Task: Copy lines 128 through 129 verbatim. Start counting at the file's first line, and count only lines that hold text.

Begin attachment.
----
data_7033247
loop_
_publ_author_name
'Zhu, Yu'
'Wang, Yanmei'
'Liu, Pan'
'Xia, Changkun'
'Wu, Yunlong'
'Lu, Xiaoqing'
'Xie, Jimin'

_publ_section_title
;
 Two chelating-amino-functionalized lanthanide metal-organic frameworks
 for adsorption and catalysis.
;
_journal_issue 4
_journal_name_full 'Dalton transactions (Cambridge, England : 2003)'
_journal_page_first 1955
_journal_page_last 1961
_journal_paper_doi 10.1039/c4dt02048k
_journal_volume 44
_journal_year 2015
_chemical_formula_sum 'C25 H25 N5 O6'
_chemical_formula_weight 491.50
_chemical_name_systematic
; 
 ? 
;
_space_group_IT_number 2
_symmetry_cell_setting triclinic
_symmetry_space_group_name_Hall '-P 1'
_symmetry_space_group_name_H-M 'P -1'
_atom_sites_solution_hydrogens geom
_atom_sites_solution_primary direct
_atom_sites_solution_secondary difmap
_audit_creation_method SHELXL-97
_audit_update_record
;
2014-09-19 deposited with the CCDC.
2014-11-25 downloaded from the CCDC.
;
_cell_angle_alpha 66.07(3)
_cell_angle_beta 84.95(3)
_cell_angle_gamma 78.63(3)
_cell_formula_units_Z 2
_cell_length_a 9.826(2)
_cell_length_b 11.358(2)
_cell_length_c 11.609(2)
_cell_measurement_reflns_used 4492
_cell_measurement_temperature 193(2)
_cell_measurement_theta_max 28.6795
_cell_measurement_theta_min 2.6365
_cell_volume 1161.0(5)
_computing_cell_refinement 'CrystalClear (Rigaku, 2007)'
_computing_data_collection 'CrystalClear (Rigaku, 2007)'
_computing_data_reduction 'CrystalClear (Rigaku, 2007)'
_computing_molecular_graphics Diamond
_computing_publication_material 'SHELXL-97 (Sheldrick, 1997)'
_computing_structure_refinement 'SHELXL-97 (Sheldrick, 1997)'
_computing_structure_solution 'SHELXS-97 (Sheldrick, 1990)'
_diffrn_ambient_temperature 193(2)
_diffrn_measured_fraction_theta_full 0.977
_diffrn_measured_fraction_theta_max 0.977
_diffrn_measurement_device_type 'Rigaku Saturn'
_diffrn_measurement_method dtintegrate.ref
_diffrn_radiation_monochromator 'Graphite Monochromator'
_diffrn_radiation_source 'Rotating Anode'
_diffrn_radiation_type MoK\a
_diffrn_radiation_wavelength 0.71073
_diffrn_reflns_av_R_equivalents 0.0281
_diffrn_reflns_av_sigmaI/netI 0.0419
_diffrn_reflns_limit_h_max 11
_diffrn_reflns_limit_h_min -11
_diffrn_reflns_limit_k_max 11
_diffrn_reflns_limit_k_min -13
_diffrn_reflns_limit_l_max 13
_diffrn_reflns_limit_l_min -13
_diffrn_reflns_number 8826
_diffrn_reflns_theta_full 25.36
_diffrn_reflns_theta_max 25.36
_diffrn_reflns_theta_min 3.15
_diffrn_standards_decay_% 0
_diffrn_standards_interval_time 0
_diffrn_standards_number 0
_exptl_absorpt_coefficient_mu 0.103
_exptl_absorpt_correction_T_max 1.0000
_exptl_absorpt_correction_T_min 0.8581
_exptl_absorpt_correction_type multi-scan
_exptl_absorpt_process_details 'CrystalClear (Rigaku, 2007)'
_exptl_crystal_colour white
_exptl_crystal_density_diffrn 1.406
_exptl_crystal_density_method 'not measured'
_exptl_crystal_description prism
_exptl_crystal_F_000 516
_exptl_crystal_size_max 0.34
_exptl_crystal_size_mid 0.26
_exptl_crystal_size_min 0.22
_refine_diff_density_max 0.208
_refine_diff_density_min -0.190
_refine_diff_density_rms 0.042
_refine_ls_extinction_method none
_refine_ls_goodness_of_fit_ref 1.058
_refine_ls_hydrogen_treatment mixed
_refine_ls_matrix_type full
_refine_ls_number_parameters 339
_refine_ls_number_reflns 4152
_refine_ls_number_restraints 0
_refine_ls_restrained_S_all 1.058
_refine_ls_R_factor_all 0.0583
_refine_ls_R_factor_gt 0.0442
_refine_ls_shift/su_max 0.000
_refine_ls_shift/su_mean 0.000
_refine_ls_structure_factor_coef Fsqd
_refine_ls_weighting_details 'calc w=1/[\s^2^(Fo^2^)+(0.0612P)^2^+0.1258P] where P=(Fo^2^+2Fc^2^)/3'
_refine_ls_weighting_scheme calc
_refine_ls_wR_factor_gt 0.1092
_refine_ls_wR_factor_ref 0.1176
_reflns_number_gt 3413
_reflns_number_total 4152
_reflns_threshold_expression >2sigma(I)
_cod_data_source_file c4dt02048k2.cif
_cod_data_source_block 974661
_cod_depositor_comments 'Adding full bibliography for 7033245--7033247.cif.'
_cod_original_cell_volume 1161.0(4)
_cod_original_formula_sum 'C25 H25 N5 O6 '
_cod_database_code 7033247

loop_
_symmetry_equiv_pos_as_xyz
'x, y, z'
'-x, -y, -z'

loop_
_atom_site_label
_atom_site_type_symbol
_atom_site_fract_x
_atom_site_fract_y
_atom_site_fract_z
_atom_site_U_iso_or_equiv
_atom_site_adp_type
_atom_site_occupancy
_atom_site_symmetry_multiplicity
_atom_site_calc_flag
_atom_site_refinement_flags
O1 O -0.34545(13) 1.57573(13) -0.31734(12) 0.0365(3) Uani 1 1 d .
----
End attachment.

_symmetry_equiv_pos_as_xyz
'x, y, z'